No country produces more conflicting and confusing economic data than the US. November was no exception as the world’s biggest economy (for now) continued to move away from its traditional industries.
In direct contrast to the UK, the US reported gloomy news for the manufacturing sector, which grew at its slowest pace for more than two years in October. The Institute for Supply Management recorded a fourth consecutive month of declining factory activity. Blame was laid firmly at the door of the strong US dollar, which had ‘hurt exports and caused a number of job losses across the country.’
No such gloom at Facebook, which reported a big jump in third quarter profits on the back of increased advertising sales, or for the owners of the ever-popular Candy Crush. The company which makes it, King Digital Entertainment, was bought by US game company Activision Blizzard (World of Warcraft, Call of Duty) in a deal worth $5.9bn. Welcome to the new economy, ladies and gentlemen.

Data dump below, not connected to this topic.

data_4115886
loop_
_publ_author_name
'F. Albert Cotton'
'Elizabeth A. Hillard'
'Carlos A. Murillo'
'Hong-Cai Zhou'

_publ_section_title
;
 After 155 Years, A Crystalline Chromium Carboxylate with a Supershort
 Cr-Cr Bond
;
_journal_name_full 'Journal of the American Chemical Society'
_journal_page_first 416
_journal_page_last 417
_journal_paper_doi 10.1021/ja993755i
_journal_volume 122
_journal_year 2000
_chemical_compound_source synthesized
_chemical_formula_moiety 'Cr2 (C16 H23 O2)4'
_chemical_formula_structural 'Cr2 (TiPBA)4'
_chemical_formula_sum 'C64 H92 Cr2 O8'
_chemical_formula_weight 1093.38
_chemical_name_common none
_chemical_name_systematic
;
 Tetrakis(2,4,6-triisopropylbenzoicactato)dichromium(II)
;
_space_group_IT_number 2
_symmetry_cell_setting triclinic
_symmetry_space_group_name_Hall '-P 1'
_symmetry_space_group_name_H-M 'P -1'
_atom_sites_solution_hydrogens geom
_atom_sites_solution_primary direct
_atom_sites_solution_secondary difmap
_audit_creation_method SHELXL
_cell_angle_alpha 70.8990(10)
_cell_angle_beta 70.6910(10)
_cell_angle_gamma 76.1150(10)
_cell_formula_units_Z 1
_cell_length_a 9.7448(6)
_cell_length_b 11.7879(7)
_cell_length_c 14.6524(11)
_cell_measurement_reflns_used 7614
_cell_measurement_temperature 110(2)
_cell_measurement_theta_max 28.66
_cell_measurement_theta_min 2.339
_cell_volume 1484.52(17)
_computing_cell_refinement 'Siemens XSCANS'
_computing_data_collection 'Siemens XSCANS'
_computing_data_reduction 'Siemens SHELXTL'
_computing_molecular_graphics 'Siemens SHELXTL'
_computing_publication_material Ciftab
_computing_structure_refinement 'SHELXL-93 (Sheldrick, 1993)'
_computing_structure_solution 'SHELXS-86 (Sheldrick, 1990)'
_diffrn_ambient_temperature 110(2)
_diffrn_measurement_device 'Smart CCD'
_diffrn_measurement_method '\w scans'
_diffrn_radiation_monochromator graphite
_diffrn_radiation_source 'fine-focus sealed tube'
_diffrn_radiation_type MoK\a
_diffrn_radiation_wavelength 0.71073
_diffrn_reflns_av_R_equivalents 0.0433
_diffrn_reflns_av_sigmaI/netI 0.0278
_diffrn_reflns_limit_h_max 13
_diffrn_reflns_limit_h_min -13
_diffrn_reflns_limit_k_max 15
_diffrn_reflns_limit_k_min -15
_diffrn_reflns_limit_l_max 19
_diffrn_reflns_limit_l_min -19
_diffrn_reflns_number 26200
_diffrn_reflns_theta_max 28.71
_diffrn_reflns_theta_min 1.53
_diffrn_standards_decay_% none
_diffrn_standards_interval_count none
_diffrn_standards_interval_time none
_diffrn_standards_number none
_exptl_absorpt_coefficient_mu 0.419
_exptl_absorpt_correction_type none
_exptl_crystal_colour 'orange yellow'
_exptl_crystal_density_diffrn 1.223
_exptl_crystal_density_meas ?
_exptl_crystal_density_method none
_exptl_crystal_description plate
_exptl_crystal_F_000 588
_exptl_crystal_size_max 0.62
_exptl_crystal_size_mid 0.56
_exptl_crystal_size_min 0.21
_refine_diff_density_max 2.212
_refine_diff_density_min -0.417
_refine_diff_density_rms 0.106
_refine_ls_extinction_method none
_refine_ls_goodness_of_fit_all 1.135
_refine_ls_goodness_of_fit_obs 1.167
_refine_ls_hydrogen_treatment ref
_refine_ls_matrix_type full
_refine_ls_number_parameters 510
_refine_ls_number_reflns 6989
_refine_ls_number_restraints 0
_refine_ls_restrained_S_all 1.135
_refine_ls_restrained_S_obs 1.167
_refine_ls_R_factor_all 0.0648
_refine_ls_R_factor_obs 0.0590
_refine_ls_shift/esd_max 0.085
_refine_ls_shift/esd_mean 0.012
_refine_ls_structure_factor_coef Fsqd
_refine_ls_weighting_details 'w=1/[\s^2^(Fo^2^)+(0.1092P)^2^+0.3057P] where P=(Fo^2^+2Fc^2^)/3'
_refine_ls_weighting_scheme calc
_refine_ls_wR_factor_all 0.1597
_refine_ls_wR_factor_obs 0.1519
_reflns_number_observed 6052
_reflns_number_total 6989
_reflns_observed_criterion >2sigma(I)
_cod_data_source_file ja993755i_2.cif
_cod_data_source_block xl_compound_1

There was, though, one significant piece of news from the old economy as pharmaceutical giant Pfizer bought botox-maker Allergan for $160bn in a major deal for the industry.
Despite the bad news from manufacturing, there was good news for US jobs as the economy added 271,000 jobs in October – well ahead of the 185,000 economists had forecast. This increased speculation that the Federal Reserve would finally raise interest rates in the near future.
The news on jobs didn’t, however, translate into a boom for US retail: the figures for October were disappointing, stoking fears that lower retail spending in the fourth quarter could hold back economic growth – and early indications are that US consumers also went online for their Black Friday shopping, forsaking the mall for their living rooms.